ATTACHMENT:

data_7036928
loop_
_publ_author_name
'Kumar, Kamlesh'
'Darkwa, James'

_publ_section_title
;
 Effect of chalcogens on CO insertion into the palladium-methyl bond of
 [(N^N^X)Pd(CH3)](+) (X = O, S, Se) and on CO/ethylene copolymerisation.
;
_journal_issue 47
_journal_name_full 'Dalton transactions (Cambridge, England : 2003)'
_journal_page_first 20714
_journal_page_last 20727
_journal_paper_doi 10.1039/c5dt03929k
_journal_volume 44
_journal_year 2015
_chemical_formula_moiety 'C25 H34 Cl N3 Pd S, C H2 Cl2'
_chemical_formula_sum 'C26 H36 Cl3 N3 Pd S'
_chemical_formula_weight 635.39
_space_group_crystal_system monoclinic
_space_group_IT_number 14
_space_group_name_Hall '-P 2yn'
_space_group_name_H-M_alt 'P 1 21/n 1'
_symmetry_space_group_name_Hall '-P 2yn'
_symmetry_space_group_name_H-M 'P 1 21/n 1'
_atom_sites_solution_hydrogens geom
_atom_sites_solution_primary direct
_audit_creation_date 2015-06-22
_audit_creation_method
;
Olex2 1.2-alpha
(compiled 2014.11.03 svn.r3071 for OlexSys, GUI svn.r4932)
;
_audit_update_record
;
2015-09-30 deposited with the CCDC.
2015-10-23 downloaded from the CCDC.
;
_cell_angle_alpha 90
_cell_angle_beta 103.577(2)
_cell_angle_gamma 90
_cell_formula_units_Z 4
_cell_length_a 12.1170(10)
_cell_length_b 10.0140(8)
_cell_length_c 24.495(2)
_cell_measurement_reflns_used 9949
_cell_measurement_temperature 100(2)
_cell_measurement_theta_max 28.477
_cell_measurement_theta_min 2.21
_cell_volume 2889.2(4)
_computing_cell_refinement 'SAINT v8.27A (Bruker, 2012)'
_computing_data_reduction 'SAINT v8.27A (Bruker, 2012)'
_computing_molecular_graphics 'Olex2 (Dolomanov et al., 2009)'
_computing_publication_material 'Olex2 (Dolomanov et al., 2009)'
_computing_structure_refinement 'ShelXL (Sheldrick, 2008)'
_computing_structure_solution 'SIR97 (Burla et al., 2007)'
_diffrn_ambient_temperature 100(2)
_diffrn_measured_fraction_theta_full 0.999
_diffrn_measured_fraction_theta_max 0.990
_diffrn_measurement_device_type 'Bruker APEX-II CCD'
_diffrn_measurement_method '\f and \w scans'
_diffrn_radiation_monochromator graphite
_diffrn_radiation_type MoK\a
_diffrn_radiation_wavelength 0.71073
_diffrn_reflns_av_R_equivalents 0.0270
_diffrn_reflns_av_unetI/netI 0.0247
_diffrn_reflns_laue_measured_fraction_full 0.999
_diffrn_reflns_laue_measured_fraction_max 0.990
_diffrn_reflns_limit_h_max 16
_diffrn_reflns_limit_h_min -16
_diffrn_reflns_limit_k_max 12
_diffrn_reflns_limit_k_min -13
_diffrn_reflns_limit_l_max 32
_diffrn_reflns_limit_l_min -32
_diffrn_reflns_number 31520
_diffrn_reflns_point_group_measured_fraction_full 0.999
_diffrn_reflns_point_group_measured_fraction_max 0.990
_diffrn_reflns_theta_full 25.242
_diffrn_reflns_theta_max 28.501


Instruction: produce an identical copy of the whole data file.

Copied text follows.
data_7036928
loop_
_publ_author_name
'Kumar, Kamlesh'
'Darkwa, James'

_publ_section_title
;
 Effect of chalcogens on CO insertion into the palladium-methyl bond of
 [(N^N^X)Pd(CH3)](+) (X = O, S, Se) and on CO/ethylene copolymerisation.
;
_journal_issue 47
_journal_name_full 'Dalton transactions (Cambridge, England : 2003)'
_journal_page_first 20714
_journal_page_last 20727
_journal_paper_doi 10.1039/c5dt03929k
_journal_volume 44
_journal_year 2015
_chemical_formula_moiety 'C25 H34 Cl N3 Pd S, C H2 Cl2'
_chemical_formula_sum 'C26 H36 Cl3 N3 Pd S'
_chemical_formula_weight 635.39
_space_group_crystal_system monoclinic
_space_group_IT_number 14
_space_group_name_Hall '-P 2yn'
_space_group_name_H-M_alt 'P 1 21/n 1'
_symmetry_space_group_name_Hall '-P 2yn'
_symmetry_space_group_name_H-M 'P 1 21/n 1'
_atom_sites_solution_hydrogens geom
_atom_sites_solution_primary direct
_audit_creation_date 2015-06-22
_audit_creation_method
;
Olex2 1.2-alpha
(compiled 2014.11.03 svn.r3071 for OlexSys, GUI svn.r4932)
;
_audit_update_record
;
2015-09-30 deposited with the CCDC.
2015-10-23 downloaded from the CCDC.
;
_cell_angle_alpha 90
_cell_angle_beta 103.577(2)
_cell_angle_gamma 90
_cell_formula_units_Z 4
_cell_length_a 12.1170(10)
_cell_length_b 10.0140(8)
_cell_length_c 24.495(2)
_cell_measurement_reflns_used 9949
_cell_measurement_temperature 100(2)
_cell_measurement_theta_max 28.477
_cell_measurement_theta_min 2.21
_cell_volume 2889.2(4)
_computing_cell_refinement 'SAINT v8.27A (Bruker, 2012)'
_computing_data_reduction 'SAINT v8.27A (Bruker, 2012)'
_computing_molecular_graphics 'Olex2 (Dolomanov et al., 2009)'
_computing_publication_material 'Olex2 (Dolomanov et al., 2009)'
_computing_structure_refinement 'ShelXL (Sheldrick, 2008)'
_computing_structure_solution 'SIR97 (Burla et al., 2007)'
_diffrn_ambient_temperature 100(2)
_diffrn_measured_fraction_theta_full 0.999
_diffrn_measured_fraction_theta_max 0.990
_diffrn_measurement_device_type 'Bruker APEX-II CCD'
_diffrn_measurement_method '\f and \w scans'
_diffrn_radiation_monochromator graphite
_diffrn_radiation_type MoK\a
_diffrn_radiation_wavelength 0.71073
_diffrn_reflns_av_R_equivalents 0.0270
_diffrn_reflns_av_unetI/netI 0.0247
_diffrn_reflns_laue_measured_fraction_full 0.999
_diffrn_reflns_laue_measured_fraction_max 0.990
_diffrn_reflns_limit_h_max 16
_diffrn_reflns_limit_h_min -16
_diffrn_reflns_limit_k_max 12
_diffrn_reflns_limit_k_min -13
_diffrn_reflns_limit_l_max 32
_diffrn_reflns_limit_l_min -32
_diffrn_reflns_number 31520
_diffrn_reflns_point_group_measured_fraction_full 0.999
_diffrn_reflns_point_group_measured_fraction_max 0.990
_diffrn_reflns_theta_full 25.242
_diffrn_reflns_theta_max 28.501